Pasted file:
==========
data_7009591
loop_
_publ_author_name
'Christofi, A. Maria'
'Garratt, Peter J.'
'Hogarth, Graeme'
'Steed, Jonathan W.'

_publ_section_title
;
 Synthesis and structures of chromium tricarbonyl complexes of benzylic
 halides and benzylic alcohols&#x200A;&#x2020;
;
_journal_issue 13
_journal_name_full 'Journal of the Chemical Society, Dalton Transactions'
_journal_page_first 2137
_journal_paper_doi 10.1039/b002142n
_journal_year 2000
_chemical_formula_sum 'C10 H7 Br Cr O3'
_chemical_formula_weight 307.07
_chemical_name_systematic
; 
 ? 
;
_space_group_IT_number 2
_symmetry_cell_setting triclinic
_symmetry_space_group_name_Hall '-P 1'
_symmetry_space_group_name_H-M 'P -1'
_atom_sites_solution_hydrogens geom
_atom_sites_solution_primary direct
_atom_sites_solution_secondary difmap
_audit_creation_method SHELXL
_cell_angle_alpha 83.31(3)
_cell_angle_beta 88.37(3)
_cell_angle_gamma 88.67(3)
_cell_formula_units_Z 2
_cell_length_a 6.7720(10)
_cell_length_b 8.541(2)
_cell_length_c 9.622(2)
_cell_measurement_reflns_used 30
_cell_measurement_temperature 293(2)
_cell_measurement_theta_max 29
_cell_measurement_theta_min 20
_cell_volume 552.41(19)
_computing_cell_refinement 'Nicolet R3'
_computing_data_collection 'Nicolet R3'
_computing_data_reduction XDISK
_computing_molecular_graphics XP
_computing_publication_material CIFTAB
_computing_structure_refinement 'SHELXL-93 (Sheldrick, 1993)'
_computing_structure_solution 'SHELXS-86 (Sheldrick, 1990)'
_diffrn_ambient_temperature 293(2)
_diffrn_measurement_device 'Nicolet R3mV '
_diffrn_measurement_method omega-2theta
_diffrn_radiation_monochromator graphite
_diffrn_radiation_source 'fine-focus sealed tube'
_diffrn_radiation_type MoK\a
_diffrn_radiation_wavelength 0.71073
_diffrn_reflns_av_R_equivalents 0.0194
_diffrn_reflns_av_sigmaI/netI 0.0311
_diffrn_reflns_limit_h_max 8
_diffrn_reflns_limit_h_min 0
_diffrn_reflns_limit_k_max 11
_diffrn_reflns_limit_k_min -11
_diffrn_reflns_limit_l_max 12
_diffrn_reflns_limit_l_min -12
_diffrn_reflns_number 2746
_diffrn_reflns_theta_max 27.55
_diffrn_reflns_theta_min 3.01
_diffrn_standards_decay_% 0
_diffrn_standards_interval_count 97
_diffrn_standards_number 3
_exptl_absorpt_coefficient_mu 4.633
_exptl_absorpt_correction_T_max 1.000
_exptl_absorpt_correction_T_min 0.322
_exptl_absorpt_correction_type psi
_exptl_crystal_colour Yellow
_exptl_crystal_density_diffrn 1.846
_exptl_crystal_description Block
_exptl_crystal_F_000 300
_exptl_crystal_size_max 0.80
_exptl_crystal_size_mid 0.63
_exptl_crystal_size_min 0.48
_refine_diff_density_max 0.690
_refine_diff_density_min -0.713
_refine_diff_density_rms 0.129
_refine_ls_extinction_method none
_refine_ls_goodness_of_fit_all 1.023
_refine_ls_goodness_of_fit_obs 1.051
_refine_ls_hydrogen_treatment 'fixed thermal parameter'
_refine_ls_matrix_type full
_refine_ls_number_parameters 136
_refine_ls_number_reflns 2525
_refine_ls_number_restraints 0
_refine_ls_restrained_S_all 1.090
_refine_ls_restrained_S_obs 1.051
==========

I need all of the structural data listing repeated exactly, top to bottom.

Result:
data_7009591
loop_
_publ_author_name
'Christofi, A. Maria'
'Garratt, Peter J.'
'Hogarth, Graeme'
'Steed, Jonathan W.'

_publ_section_title
;
 Synthesis and structures of chromium tricarbonyl complexes of benzylic
 halides and benzylic alcohols&#x200A;&#x2020;
;
_journal_issue 13
_journal_name_full 'Journal of the Chemical Society, Dalton Transactions'
_journal_page_first 2137
_journal_paper_doi 10.1039/b002142n
_journal_year 2000
_chemical_formula_sum 'C10 H7 Br Cr O3'
_chemical_formula_weight 307.07
_chemical_name_systematic
; 
 ? 
;
_space_group_IT_number 2
_symmetry_cell_setting triclinic
_symmetry_space_group_name_Hall '-P 1'
_symmetry_space_group_name_H-M 'P -1'
_atom_sites_solution_hydrogens geom
_atom_sites_solution_primary direct
_atom_sites_solution_secondary difmap
_audit_creation_method SHELXL
_cell_angle_alpha 83.31(3)
_cell_angle_beta 88.37(3)
_cell_angle_gamma 88.67(3)
_cell_formula_units_Z 2
_cell_length_a 6.7720(10)
_cell_length_b 8.541(2)
_cell_length_c 9.622(2)
_cell_measurement_reflns_used 30
_cell_measurement_temperature 293(2)
_cell_measurement_theta_max 29
_cell_measurement_theta_min 20
_cell_volume 552.41(19)
_computing_cell_refinement 'Nicolet R3'
_computing_data_collection 'Nicolet R3'
_computing_data_reduction XDISK
_computing_molecular_graphics XP
_computing_publication_material CIFTAB
_computing_structure_refinement 'SHELXL-93 (Sheldrick, 1993)'
_computing_structure_solution 'SHELXS-86 (Sheldrick, 1990)'
_diffrn_ambient_temperature 293(2)
_diffrn_measurement_device 'Nicolet R3mV '
_diffrn_measurement_method omega-2theta
_diffrn_radiation_monochromator graphite
_diffrn_radiation_source 'fine-focus sealed tube'
_diffrn_radiation_type MoK\a
_diffrn_radiation_wavelength 0.71073
_diffrn_reflns_av_R_equivalents 0.0194
_diffrn_reflns_av_sigmaI/netI 0.0311
_diffrn_reflns_limit_h_max 8
_diffrn_reflns_limit_h_min 0
_diffrn_reflns_limit_k_max 11
_diffrn_reflns_limit_k_min -11
_diffrn_reflns_limit_l_max 12
_diffrn_reflns_limit_l_min -12
_diffrn_reflns_number 2746
_diffrn_reflns_theta_max 27.55
_diffrn_reflns_theta_min 3.01
_diffrn_standards_decay_% 0
_diffrn_standards_interval_count 97
_diffrn_standards_number 3
_exptl_absorpt_coefficient_mu 4.633
_exptl_absorpt_correction_T_max 1.000
_exptl_absorpt_correction_T_min 0.322
_exptl_absorpt_correction_type psi
_exptl_crystal_colour Yellow
_exptl_crystal_density_diffrn 1.846
_exptl_crystal_description Block
_exptl_crystal_F_000 300
_exptl_crystal_size_max 0.80
_exptl_crystal_size_mid 0.63
_exptl_crystal_size_min 0.48
_refine_diff_density_max 0.690
_refine_diff_density_min -0.713
_refine_diff_density_rms 0.129
_refine_ls_extinction_method none
_refine_ls_goodness_of_fit_all 1.023
_refine_ls_goodness_of_fit_obs 1.051
_refine_ls_hydrogen_treatment 'fixed thermal parameter'
_refine_ls_matrix_type full
_refine_ls_number_parameters 136
_refine_ls_number_reflns 2525
_refine_ls_number_restraints 0
_refine_ls_restrained_S_all 1.090
_refine_ls_restrained_S_obs 1.051